At Mr Tham’s unfair dismissal hearing, Hertz argued that he had “intentionally misrepresented his employment background.” However, Mr Tham claimed that his sacking was unfair. He gave several reasons why his CV did not match his true employment history. He contended that errors in his CV were unintentional, and he had verbally corrected them with Hertz before accepting the job offer.
Mr Tham stated that he had made “mistakes” in his CV and that he had “incorrectly” sent the wrong one to Hertz. He claimed to be unaware of the potential consequences of false declarations. He also argued that he had not been afforded sufficient time to respond to the allegations brought by Hertz.
“Intentionally misled his employer”
The Fair Work Commission found that the mistakes in Mr Tham’s resume “were not only intentional.” They also “put into question the ability for Hertz to trust [him] to perform [his] role with honesty and integrity.” He was deemed to have “intentionally misled his employer.” And that Mr Tham’s dishonesty was “fundamentally inconsistent with the continuation of the employment relationship.”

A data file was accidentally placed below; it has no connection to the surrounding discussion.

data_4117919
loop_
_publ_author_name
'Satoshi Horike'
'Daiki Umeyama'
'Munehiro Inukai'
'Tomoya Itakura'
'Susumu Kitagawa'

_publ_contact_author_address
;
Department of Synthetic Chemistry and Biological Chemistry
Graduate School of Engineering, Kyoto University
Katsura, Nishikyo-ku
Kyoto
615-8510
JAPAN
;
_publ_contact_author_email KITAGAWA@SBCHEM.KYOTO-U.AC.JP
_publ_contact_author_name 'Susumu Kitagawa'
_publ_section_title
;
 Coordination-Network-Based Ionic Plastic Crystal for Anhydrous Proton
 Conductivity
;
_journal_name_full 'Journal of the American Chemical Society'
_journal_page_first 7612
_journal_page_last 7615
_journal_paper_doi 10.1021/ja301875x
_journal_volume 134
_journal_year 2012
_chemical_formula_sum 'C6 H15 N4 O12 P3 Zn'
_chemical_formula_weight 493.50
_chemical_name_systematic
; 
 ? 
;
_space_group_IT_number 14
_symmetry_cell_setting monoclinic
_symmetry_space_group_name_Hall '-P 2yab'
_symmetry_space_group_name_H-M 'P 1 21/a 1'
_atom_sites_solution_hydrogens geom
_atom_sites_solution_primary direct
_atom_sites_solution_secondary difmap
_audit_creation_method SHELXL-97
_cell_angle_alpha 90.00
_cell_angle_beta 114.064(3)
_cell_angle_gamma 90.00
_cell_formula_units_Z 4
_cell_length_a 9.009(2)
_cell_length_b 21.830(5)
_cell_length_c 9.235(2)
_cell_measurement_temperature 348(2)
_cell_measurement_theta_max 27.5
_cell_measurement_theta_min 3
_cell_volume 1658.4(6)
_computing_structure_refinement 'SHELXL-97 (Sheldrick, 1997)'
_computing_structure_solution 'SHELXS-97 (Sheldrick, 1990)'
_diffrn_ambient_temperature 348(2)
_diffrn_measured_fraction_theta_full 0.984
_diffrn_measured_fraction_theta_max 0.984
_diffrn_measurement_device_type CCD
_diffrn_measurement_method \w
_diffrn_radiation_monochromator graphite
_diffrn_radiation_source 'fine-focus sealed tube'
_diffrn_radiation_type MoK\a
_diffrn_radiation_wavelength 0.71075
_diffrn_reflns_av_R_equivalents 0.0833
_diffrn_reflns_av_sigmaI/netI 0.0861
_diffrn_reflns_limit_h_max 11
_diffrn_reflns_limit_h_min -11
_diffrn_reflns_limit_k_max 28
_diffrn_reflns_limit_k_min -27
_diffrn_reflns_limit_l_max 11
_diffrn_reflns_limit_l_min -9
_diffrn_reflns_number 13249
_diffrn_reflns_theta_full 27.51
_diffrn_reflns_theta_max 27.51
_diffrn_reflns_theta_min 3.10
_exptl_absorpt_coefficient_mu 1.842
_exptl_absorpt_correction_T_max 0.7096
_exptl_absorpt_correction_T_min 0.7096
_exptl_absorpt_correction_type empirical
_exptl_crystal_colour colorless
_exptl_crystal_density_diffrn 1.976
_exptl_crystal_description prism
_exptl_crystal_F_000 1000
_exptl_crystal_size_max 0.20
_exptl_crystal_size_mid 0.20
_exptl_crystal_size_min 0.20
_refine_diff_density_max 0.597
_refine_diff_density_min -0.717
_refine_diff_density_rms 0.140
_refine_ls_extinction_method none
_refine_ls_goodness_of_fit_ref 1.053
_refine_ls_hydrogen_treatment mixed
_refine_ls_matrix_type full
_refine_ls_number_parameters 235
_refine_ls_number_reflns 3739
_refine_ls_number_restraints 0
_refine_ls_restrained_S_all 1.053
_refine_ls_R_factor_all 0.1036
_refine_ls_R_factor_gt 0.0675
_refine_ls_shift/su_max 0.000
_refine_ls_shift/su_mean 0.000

The Fair Work Commission acknowledged Mr Tham’s claim of being denied procedural unfairness. But it ultimately concluded that the gravity of the intentional dishonesty superseded any deficiencies in the dismissal process. Mr Tham’s sacking was therefore deemed not harsh, unjust or unreasonable.
Conclusion to: Can lying get you dismissed
As I stated early everybody wants to put their best foot forward, to defend themsleves in the best possible way. It’s how you do it that matters. Avoid the lies!!. Contact A Whole New Approach today. We are not lawyers (nor do we tell lies). For over 30 years, we’ve assisted more than 16,000 Australian workers in every state and territory to take action via the Fair Work Commission. Our services go beyond unfair dismissals, encompassing general protections, forced resignations, redundancy, workplace harassment and more. Call us today on 1800 333 666 for a free and private consultation.